2. Himself now wants to see it — because all those mens who cried that four theaters held women only screenings a few times. Somehow he thinks its important.

    Myself, I loathe superhero comic book flix — just for starters non-stop pointless action as loud as they can mix it bores me silly, and predictably, so oft repeated in other flix lines that some incomprehensibly take as both witty and funny, and I find to be just stupid.

    I know he’ll want to leave within minutes.

    How to talk him out of this? Help, please?

    • You can show him my blog post. But maybe he should see it, if only to realize just how divorced those men are from reality.

      Did he see Mad Max: Fury Road? I didn’t enjoy that movie much either, but during the 15 minutes that was story rather than extreme car chase scenes, it was considerably more feminist — albeit in out and out dystopia — than Wonder Woman. (Don’t know if that will help as an argument.)

      • Nope. He hates movies in general, and movies like this forever. (I dislike most movies too by now, and thing television has taken over for screen time that used to be fiction time.)

        But — he is adamant about showing his colors. We went to Ghostbusters last summer the opening day. He loved it. Laughed all the way through. Liked it better than the first Ghostbusters that we and all our friends saw together, back in the days before movies with their gore, loudness and violence and just general meaninglessness, lost him forever. He was a mad movie and television fiend as a child and teenager, btw. Though never as mad about this stuff as he was about music, for which he’s never lost his passion (or making his living from).

        • I enjoyed Ghostbusters, too. But I’m with you about movies these days — TV is so much better.

          I’ve also seen some valid criticism of Wonder Woman on the diversity front, if that might move him.

  3. I went with a woman friend. I liked the movie, in the way I like most MCU movies, which is to say my expectations about the backstory/mythology have been lowered. She didn’t like it that much. So I introduced her to Kill Bill, which is still a fantastic movie.

    • Hmm. Been a long time since I saw Kill Bill. I recall liking it, in a perverse way (a feeling I have with all Tarantino movies). What did your friend think? Were her objections to Wonder Woman similar to mine?

      • She didn’t articulate it that way, it just was a little flat for her. This is in Colombia, so some cultural differences, but I had kind of the same feeling. She LOVED Kill Bill though. I was forced to stay up late because we had to watch part II right away. I would recommend re-watching.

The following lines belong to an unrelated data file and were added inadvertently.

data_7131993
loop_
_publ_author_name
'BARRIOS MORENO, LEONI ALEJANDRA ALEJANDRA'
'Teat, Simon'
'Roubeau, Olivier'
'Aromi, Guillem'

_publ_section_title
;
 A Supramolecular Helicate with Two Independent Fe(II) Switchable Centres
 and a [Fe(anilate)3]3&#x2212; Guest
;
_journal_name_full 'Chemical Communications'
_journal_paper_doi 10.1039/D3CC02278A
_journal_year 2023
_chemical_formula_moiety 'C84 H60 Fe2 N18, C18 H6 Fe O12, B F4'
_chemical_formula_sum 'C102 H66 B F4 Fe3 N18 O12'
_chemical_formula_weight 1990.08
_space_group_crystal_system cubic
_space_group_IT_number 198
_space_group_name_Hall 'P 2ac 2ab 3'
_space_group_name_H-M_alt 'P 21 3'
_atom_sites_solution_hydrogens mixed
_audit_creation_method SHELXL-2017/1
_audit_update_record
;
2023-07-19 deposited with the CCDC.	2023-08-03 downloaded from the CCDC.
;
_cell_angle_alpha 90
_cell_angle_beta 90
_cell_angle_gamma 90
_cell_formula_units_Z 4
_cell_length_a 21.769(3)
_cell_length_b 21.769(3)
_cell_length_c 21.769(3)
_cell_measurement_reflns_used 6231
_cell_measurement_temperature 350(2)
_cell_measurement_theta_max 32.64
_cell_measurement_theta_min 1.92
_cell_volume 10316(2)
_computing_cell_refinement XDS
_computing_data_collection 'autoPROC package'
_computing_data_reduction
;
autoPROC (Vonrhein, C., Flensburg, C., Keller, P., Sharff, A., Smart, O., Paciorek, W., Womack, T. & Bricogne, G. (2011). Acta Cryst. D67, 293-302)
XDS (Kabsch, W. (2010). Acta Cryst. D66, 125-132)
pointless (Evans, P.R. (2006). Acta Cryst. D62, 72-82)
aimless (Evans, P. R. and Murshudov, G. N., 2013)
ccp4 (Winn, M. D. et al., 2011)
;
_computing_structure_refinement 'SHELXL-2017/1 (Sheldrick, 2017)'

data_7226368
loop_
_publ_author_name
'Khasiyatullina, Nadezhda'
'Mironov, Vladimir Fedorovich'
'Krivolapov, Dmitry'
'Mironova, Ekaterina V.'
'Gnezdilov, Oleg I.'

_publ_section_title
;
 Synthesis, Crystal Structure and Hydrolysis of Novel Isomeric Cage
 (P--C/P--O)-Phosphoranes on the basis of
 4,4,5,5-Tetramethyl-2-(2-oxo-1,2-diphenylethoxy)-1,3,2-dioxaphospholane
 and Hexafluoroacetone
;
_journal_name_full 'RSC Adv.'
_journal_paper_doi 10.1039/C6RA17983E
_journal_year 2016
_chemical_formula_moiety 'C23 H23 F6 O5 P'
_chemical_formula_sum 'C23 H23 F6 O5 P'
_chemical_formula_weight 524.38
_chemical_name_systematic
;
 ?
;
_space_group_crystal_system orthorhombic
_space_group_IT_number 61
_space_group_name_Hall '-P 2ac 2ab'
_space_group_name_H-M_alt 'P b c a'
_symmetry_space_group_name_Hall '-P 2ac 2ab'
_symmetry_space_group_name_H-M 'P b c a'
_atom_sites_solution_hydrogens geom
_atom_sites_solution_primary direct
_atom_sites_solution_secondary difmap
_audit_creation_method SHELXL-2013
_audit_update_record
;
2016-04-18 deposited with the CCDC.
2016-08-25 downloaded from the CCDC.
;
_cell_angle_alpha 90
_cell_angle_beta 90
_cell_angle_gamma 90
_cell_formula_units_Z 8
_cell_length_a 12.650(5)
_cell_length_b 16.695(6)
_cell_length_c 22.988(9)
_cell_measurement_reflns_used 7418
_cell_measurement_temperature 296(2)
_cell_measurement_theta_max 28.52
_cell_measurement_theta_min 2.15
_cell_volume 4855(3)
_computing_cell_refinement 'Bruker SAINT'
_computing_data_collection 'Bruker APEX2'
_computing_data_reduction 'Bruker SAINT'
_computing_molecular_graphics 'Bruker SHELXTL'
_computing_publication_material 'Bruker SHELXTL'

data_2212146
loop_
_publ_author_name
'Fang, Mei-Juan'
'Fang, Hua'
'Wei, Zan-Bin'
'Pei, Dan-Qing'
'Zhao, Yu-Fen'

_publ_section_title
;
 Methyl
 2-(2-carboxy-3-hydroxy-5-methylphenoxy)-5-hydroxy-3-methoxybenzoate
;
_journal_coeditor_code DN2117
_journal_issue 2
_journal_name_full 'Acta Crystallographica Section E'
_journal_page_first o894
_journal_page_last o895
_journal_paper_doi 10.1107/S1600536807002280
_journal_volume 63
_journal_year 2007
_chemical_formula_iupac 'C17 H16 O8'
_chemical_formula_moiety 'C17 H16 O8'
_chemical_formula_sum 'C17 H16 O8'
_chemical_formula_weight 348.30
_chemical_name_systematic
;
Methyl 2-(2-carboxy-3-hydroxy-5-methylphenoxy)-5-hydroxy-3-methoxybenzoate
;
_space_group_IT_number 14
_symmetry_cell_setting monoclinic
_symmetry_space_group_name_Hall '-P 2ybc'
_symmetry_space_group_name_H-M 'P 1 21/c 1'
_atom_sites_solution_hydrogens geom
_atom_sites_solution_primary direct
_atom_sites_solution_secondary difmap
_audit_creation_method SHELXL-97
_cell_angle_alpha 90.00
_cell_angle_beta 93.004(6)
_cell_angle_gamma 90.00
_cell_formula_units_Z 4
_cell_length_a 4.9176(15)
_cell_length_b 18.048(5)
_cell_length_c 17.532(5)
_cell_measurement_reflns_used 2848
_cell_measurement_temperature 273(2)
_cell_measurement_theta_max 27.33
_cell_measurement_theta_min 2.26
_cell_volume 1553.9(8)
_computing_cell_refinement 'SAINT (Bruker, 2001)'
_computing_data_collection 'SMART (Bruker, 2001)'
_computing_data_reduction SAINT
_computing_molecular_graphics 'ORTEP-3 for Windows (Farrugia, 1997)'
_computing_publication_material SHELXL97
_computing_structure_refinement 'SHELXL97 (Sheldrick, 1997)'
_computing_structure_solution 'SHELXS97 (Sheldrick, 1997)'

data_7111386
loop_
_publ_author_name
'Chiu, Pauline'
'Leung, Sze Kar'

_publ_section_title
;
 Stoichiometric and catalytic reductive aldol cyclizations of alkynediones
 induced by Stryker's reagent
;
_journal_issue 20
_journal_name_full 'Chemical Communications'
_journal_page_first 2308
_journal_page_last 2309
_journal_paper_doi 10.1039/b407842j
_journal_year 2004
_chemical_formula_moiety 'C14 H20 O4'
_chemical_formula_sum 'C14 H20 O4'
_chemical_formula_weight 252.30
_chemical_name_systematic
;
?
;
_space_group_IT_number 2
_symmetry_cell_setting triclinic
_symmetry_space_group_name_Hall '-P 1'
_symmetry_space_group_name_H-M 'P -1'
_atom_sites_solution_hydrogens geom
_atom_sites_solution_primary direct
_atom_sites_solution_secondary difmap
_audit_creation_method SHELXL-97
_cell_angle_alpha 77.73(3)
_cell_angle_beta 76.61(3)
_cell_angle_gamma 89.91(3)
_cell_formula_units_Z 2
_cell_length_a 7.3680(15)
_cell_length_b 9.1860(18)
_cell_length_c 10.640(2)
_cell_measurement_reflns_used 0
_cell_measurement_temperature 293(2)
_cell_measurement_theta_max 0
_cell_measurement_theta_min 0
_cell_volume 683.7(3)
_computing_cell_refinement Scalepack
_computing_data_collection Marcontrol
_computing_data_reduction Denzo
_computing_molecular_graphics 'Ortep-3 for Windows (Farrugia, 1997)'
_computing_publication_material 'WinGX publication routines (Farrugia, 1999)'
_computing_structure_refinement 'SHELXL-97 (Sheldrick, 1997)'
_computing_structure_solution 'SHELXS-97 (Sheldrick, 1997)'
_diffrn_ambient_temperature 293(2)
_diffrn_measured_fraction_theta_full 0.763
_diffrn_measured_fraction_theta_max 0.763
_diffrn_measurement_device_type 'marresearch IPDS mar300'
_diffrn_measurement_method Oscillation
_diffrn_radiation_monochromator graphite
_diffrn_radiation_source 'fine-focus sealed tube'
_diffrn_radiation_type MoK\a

4. “And the sappy “love will save the world” ending made me cringe.” – I have to say, I agree. Walking out of the movie theatre on that note just did not put me in the frame of mind that they clearly intended me to leave on – I didn’t walk out all starry eyed and going oh wow LOVE LOVE LOVE – rather, thinking back and trying to distill the feeling, it was a mixture of “oh, really?” (call me snarky and cynical and disillusioned if you have to but – really – if all it took was love this world would REALLY be a much different place…) and a rather stubborn recoil against a sense of this superhero who just implied that she was going to go out there and “help me” whether I wanted her or not. The fact that I might well want it is neither her nor there – it was an implied attitude of “you poor little humans I’ll save you in spite of yourselves”…

    And yes, the mythology kind of drove me RIGHT out of the story. Frankly, if Ares was able to KILL ALL THE GODS… *ALL* of them, Zeus included… then I simply do not buy that a demi-goddess, and a naive one at that, like Diana would have stood a chance against a being like that. She would have been obliterated in the first minute of that fight…

    • What bugged me most about the mangling of the Greek mythology is that it wasn’t necessary at all. You could put together a perfectly good back story with the real thing.

      • Unfortunately, one of the consequences of forcing a shared universe on these various comic book characters is that each background has to be downgraded to fit alongside the others. So, because we have Thor, we need both the Greek gods and Aesgard. But obviously the source mythology conceives of the gods as being more absolute. Add to this the balancing that has to occur between, say, the daughter of a God and someone who just got bit by a spider. I feel that each of these story worlds would be much better on its own.

        • That explains some of it. Still, it would make more sense long term to keep the original myths more or less intact so that when they create new riffs off of them, they’re coming from the same place.